IDL 8.4 adds a new class FolderWatch to watch a directory for changes to its files:

IDL> fw = folderwatch('.', lambdap(fw, info: print, info.file), /added)

Then if you drop a file into the current directory, for example test.txt, you should see:

IDL>
test.txt

The callback procedure, which I passed a lambda procedure1 to in my example, takes two arguments: the FolderWatch object and an info structure with definition:

{ IDLFolderWatchInfo, file: '', added: 0B, modified: 0B, removed: 0B }

The object also has a USER_DATA property which allows you to store information that you might need in the callback routine.


  1. I think I’m going to like lambda routines. 

The accepted test for determining if the user passed in a value for an argument, say arg1, has been:

if (n_elements(arg1) eq 0) then ...

But this can be thwarted since IDL 8.0, which introduced operating overloading, by an object that overloads ::_overloadSize and returns 0.

Brian Griglak in the current IDL Data Point article concludes:

So putting it all together, the best way to validate undefined vs null vs non-null is:

if (Size(val, /TYPE) eq 0) then begin
  ...
endif else if (ISA(val, /NULL)) then begin
  ...
endif begin  ; I added this line and the next to Brian's code to
  ...        ; distinguish between his three cases
endelse

This is a tricky issue to get right for your particular purposes because N_ELEMENTS being 0 has multiple meanings. In my case, I had two cases that I needed to handle:

  1. the number of elements in an array of objects
  2. determine if an argument was present (return nonzero value if it was an object with _overloadSize returning 0)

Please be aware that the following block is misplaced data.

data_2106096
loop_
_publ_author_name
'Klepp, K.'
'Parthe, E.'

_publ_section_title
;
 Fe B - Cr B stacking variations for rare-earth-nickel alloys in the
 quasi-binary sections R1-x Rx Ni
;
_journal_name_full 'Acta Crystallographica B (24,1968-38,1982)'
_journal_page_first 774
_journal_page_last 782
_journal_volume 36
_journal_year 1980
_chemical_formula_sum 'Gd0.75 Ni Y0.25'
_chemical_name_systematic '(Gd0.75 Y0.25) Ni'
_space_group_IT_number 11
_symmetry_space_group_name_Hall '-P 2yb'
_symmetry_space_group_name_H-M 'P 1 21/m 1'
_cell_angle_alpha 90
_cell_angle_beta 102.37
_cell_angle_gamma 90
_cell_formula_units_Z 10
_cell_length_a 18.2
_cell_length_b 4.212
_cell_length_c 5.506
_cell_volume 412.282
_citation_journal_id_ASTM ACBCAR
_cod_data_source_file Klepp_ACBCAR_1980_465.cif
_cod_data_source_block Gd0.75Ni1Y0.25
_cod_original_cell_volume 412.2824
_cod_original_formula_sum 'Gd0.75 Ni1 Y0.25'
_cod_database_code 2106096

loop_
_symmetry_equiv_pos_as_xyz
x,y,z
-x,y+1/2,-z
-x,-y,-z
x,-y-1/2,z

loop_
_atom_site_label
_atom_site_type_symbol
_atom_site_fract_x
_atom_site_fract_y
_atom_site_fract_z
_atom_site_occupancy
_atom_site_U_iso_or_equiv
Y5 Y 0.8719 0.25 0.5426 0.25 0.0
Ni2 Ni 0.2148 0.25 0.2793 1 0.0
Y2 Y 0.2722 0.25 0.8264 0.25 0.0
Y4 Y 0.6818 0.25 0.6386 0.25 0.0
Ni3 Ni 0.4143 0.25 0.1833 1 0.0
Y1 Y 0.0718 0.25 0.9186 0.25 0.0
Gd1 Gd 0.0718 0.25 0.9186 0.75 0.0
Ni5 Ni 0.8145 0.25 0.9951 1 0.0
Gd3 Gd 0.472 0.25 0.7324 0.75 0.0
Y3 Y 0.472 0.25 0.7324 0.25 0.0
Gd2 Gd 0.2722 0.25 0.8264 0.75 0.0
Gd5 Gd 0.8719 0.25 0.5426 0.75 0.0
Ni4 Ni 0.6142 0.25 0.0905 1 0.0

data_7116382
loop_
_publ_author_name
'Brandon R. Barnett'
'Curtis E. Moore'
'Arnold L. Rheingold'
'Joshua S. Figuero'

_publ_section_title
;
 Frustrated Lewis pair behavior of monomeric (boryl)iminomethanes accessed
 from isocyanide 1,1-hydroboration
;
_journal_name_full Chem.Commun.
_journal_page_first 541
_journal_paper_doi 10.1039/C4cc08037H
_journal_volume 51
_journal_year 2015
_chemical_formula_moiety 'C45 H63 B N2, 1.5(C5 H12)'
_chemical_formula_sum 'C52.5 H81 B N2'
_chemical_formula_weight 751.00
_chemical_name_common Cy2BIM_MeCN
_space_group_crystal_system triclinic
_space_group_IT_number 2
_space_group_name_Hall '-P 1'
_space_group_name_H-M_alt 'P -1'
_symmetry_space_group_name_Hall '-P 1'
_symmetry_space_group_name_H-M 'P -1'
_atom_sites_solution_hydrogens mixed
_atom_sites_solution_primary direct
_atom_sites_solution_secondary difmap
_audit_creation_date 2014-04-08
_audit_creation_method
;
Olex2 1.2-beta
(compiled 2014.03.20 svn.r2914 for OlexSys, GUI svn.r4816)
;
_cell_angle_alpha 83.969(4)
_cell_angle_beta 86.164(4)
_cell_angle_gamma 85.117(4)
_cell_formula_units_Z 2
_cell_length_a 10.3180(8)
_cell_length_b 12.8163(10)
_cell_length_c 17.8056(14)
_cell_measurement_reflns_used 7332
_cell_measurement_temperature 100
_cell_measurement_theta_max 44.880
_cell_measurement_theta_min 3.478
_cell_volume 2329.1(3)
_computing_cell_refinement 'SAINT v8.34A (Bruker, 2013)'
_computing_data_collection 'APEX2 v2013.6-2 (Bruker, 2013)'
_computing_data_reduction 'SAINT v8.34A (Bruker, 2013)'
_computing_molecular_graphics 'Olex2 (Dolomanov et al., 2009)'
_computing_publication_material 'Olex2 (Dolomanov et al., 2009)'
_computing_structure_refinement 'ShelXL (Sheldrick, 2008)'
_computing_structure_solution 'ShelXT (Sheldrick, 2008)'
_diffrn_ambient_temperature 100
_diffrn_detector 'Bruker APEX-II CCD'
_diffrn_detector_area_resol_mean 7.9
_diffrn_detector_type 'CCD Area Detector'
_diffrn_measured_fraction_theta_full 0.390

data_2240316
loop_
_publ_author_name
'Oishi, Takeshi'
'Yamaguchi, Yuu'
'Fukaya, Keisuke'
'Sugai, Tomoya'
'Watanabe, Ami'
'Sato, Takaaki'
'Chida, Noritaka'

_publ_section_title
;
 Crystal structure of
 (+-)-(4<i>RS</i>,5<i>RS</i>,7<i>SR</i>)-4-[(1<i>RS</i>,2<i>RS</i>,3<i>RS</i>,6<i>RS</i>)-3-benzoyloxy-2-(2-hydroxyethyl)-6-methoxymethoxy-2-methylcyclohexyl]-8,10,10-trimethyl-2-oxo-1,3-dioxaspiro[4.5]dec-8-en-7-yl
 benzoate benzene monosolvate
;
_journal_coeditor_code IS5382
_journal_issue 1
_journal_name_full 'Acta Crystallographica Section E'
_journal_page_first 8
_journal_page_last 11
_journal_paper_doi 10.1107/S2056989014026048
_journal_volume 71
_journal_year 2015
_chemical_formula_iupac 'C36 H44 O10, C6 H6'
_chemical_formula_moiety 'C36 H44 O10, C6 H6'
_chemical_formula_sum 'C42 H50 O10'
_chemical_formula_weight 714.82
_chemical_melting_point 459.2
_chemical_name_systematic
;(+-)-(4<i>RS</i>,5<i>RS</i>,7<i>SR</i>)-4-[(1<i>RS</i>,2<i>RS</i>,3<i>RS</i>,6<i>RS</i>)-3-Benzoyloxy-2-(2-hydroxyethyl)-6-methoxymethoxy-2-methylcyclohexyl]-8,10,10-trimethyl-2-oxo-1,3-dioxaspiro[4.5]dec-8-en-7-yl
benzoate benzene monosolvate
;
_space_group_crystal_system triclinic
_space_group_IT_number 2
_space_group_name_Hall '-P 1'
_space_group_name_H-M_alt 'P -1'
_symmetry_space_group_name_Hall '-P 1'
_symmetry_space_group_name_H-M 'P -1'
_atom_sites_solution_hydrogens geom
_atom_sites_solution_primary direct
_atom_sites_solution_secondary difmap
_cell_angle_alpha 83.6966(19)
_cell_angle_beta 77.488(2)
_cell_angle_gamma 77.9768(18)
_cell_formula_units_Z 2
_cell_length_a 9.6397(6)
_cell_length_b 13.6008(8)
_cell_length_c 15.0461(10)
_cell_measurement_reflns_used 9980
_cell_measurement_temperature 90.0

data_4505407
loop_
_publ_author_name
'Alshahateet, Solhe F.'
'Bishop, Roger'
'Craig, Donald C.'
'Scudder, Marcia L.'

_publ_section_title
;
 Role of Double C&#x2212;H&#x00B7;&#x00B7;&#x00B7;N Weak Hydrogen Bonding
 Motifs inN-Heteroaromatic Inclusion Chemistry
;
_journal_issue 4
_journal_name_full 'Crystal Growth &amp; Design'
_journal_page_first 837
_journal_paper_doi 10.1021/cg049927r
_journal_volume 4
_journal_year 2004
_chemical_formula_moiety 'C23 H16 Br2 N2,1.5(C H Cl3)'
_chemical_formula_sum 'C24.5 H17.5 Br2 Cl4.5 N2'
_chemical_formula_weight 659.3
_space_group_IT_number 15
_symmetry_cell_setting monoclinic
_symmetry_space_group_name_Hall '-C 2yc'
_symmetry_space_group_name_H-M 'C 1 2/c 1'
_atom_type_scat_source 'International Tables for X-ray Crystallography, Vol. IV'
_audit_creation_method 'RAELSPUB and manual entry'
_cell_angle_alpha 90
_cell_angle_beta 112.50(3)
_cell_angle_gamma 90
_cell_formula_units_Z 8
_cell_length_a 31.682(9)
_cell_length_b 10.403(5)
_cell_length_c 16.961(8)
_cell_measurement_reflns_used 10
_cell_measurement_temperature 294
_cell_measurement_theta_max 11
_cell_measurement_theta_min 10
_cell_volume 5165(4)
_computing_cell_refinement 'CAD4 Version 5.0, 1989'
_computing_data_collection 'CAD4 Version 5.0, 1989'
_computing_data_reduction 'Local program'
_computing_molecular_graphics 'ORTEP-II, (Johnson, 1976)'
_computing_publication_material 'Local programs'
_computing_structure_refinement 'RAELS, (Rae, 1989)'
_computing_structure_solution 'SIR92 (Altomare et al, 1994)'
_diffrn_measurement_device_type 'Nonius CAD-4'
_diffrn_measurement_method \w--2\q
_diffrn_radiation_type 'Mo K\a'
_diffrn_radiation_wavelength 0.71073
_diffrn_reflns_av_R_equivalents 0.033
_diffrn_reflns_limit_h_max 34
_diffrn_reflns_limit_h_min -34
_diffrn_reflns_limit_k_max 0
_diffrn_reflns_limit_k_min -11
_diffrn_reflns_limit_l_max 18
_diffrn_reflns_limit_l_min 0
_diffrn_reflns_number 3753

These issues have always been muddled in IDL (ARG_PRESENT doesn’t tell you if an argument is present, it indicates that it was passed as a named variable).

My manner of testing was to use OBJ_VALID if the argument was an object and you didn’t want to use the normal operator overloading returned value:

function mg_n_elements, var, no_operatoroverload=noOperatoroverload
  compile_opt strictarr

  if (~keyword_set(noOperatoroverload) || size(var, /type) ne 11) then begin
    return, n_elements(var)
  endif

  return, n_elements(obj_valid(var))
end

Download src.

IDL 8.4 introduces arbitrarily large integers with the BigInteger class:

IDL> n = BigInteger(2)^400
IDL> help, n
N               BIGINTEGER <ID=3 LENGTH=401 bits> = 2.582249878086...x10^120
IDL> print, n
2582249878086908589655919172003011874329705792829223512830659356540647622016
841194629645353280137831435903171972747493376

Standard arithmetic with operators such as +, *, etc. works fine and there are a few methods to perform some other common operations:

IDL> print, n->nextPrime()
2582249878086908589655919172003011874329705792829223512830659356540647622016
841194629645353280137831435903171972747493557
IDL> print, n->log2()
                   400

Wow, I wish I had decided to stop giving free updates before IDL 8.4 instead of before IDL 9.0 — there is a lot of new material in Modern IDL 1.4! There are new sections about treating all IDL variables as objects and functional programming, as well as the many minor updates of new routines. If you have purchased Modern IDL by PDF in the past, but didn’t receive an email this morning with a link to your new version of Modern IDL, please let me know.

Note that I am still planning to continue the free updates until IDL 9.0. At that point, I will have to decide based on what’s new in IDL 9.0 how it will continue (but it won’t be a free update).

mglib 1.1.1, my library of IDL routines, was released last month. There are binary packages for OS X and 64-bit Linux on the download page.

My library contains routines in the following areas:

  • visualizations
  • file formats (netCDF, HDF 4 and 5, GRIB, save files, XML)
  • collections (list, hash, etc. classes)
  • routines for distributing IDL applications
  • networking
  • string handling
  • calendar routines
  • many other miscellaneous routines